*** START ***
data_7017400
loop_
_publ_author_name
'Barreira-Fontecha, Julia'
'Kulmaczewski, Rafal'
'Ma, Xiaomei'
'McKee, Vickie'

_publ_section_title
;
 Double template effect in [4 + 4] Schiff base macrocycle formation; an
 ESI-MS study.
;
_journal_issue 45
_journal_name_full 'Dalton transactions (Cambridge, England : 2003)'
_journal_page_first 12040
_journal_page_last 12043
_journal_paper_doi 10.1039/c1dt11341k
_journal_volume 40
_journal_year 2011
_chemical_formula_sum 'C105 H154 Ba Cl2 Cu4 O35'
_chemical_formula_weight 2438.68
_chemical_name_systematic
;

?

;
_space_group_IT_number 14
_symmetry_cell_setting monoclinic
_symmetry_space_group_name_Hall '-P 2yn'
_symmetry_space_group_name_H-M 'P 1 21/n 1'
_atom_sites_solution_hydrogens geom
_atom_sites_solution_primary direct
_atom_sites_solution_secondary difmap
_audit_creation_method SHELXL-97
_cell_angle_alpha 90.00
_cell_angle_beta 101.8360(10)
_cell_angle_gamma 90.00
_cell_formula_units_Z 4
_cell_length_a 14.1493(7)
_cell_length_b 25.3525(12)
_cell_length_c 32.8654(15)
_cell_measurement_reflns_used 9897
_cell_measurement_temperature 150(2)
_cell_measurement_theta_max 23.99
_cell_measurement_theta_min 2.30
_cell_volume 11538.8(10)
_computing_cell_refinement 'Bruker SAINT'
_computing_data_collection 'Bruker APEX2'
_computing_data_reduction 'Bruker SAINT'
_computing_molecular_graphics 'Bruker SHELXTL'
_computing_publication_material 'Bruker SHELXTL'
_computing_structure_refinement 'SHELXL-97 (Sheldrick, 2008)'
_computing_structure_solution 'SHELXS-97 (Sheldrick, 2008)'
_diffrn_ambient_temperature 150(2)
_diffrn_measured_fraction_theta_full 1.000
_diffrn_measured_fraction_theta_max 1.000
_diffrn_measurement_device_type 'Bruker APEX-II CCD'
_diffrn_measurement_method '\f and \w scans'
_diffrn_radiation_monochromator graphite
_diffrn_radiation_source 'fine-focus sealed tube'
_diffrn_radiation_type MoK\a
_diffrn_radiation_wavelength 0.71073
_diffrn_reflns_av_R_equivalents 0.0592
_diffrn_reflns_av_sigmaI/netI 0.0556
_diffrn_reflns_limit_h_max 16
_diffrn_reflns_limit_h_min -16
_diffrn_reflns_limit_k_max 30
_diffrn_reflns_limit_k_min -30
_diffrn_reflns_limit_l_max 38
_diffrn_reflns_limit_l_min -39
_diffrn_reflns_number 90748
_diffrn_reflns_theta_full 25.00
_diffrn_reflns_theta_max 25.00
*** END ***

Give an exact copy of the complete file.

data_7017400
loop_
_publ_author_name
'Barreira-Fontecha, Julia'
'Kulmaczewski, Rafal'
'Ma, Xiaomei'
'McKee, Vickie'

_publ_section_title
;
 Double template effect in [4 + 4] Schiff base macrocycle formation; an
 ESI-MS study.
;
_journal_issue 45
_journal_name_full 'Dalton transactions (Cambridge, England : 2003)'
_journal_page_first 12040
_journal_page_last 12043
_journal_paper_doi 10.1039/c1dt11341k
_journal_volume 40
_journal_year 2011
_chemical_formula_sum 'C105 H154 Ba Cl2 Cu4 O35'
_chemical_formula_weight 2438.68
_chemical_name_systematic
;

?

;
_space_group_IT_number 14
_symmetry_cell_setting monoclinic
_symmetry_space_group_name_Hall '-P 2yn'
_symmetry_space_group_name_H-M 'P 1 21/n 1'
_atom_sites_solution_hydrogens geom
_atom_sites_solution_primary direct
_atom_sites_solution_secondary difmap
_audit_creation_method SHELXL-97
_cell_angle_alpha 90.00
_cell_angle_beta 101.8360(10)
_cell_angle_gamma 90.00
_cell_formula_units_Z 4
_cell_length_a 14.1493(7)
_cell_length_b 25.3525(12)
_cell_length_c 32.8654(15)
_cell_measurement_reflns_used 9897
_cell_measurement_temperature 150(2)
_cell_measurement_theta_max 23.99
_cell_measurement_theta_min 2.30
_cell_volume 11538.8(10)
_computing_cell_refinement 'Bruker SAINT'
_computing_data_collection 'Bruker APEX2'
_computing_data_reduction 'Bruker SAINT'
_computing_molecular_graphics 'Bruker SHELXTL'
_computing_publication_material 'Bruker SHELXTL'
_computing_structure_refinement 'SHELXL-97 (Sheldrick, 2008)'
_computing_structure_solution 'SHELXS-97 (Sheldrick, 2008)'
_diffrn_ambient_temperature 150(2)
_diffrn_measured_fraction_theta_full 1.000
_diffrn_measured_fraction_theta_max 1.000
_diffrn_measurement_device_type 'Bruker APEX-II CCD'
_diffrn_measurement_method '\f and \w scans'
_diffrn_radiation_monochromator graphite
_diffrn_radiation_source 'fine-focus sealed tube'
_diffrn_radiation_type MoK\a
_diffrn_radiation_wavelength 0.71073
_diffrn_reflns_av_R_equivalents 0.0592
_diffrn_reflns_av_sigmaI/netI 0.0556
_diffrn_reflns_limit_h_max 16
_diffrn_reflns_limit_h_min -16
_diffrn_reflns_limit_k_max 30
_diffrn_reflns_limit_k_min -30
_diffrn_reflns_limit_l_max 38
_diffrn_reflns_limit_l_min -39
_diffrn_reflns_number 90748
_diffrn_reflns_theta_full 25.00
_diffrn_reflns_theta_max 25.00